"H. Tort and Crime Distinguished 1-13 Crime and Tort overlap. Many torts are also crimes, sometimes with the same names and with similar elements and sometimes a civil action in tort is deduced from the existence of a statute creating a criminal offence... but the scope of tort is wider... there is no real difficulty in distinguishing criminal prosecution from tort claims, if only because they are tried in different courts by different procedures."

When the charges for theft of electricity are levied in accordance with the applicable Rules, the action partakes the character of civil proceedings.

(xi) Explanatory to the above, the language of Condition 42.06(a)(i) & (ii) of Supply Conditions, merits advertence and it runs as under:


(a)(i) Where it is prima-facie established to the satisfaction of the officer authorized by the State Government in this behalf under Section 135 of the Electricity Act 2003 that the person / Consumer or his agent, servant etc., has committed / is committing theft of Electricity as indicated in Section 135 of the Electricity Act 2003, Authorized officer shall estimate the value of the electricity thus abstracted, used or wasted or diverted, in accordance with the calculation table: 1 as noted hereunder, for the entire period during which such unauthorized use of electricity has taken place and if, however, the period during which such unauthorized use of electricity has taken place can not be ascertained, such period shall be limited to a period of 12 months immediately preceding the date of inspection at two times the Tariff applicable to such category of installation and demand and collect the same by including the same in the next bill or in a separate bill pending adjudication by the Special Court. Before including the said amount in the bill, the Authorized officer shall issue a provisional assessment notice indicating the demand to the concerned person within 3 days from the date of inspection informing such person to file his objections, if any, within 7 days and due opportunity shall be given to such person of being heard.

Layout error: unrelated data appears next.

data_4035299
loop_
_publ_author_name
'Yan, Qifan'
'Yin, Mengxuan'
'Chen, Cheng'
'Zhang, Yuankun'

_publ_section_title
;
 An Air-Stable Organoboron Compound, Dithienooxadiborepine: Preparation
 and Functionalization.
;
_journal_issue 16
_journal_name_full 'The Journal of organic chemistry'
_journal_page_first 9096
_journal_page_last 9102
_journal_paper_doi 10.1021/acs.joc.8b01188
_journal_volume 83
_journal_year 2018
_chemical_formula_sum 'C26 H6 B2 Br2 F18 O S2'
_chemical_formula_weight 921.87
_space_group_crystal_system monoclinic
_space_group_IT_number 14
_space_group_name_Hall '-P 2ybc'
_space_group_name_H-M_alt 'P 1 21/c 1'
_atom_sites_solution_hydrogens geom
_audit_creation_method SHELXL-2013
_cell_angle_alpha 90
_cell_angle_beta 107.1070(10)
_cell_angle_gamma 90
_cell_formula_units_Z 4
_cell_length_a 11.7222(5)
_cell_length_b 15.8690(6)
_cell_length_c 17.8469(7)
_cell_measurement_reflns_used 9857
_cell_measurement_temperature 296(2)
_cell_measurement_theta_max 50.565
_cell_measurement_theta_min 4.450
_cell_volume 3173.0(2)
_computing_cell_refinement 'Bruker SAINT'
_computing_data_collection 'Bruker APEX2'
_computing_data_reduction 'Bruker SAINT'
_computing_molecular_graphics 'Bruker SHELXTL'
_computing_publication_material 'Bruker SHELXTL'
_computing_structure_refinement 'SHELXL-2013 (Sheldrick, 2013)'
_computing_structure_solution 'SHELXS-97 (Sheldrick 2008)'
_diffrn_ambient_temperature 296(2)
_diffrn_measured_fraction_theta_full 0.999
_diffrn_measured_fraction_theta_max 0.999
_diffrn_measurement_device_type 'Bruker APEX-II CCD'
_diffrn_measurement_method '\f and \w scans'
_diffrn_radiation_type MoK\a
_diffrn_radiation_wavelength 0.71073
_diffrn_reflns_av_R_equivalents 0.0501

(ii) This is without prejudice to the criminal proceedings that may be instituted under the provisions of the Electricity Act 2003 for theft of energy."

(xii) The text and context of the above provision leave no manner of doubt as to theft of power giving raise to a ci

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vil cause of action for recovering the charges of thieved power by the competent authority, sans any criminal proceedings; in fact sub clause (a)(i) & (ii) of the condition of 42.06 itself makes it clear; even in the criminal prosecution of the offender for the theft of power, the criminal court can make an order for recovery of the charges of the thieved power, is true but beside the point; suffice it to say that the conviction by the criminal court for the offence of theft of power is not a condition precedent for recovering the charges in a quasi judicial proceeding in terms of Condition 42.06. (xiii) The decision dated 28.01.2016 made by the learned Single Judge in W.P.No.9055/2008 between Nirani Cements Pvt. Ltd., V. HESCOM, does not derogate from the above view; any way a lis in this regard is still pending and if & when the same is decided in favour of the erstwhile owner, petitioner in a sense being his successor in interest may take advantage thereof. The same is the answer to the other contention of the petitioner that certain charges could not have been levied on the predecessor-in-title and therefore, the quantification of arrears cannot include such unsustainable charges and consequently the liability to that extent cannot made to rest on the petitioner's shoulder. In the above circumstances, this appeal succeeds in part; subject to what has been observed hereinabove, the respondents shall consider afresh and decide after hearing all the stake holders, as to the apportionment of the liability for arrears in question within an outer limit of four weeks and thereupon consider the application for the power supply within the next four weeks in terms of the said decision; all contentions in this regard are kept open; in all other aspects, the impugned order of the learned Single Judge is left intact. Costs made easy.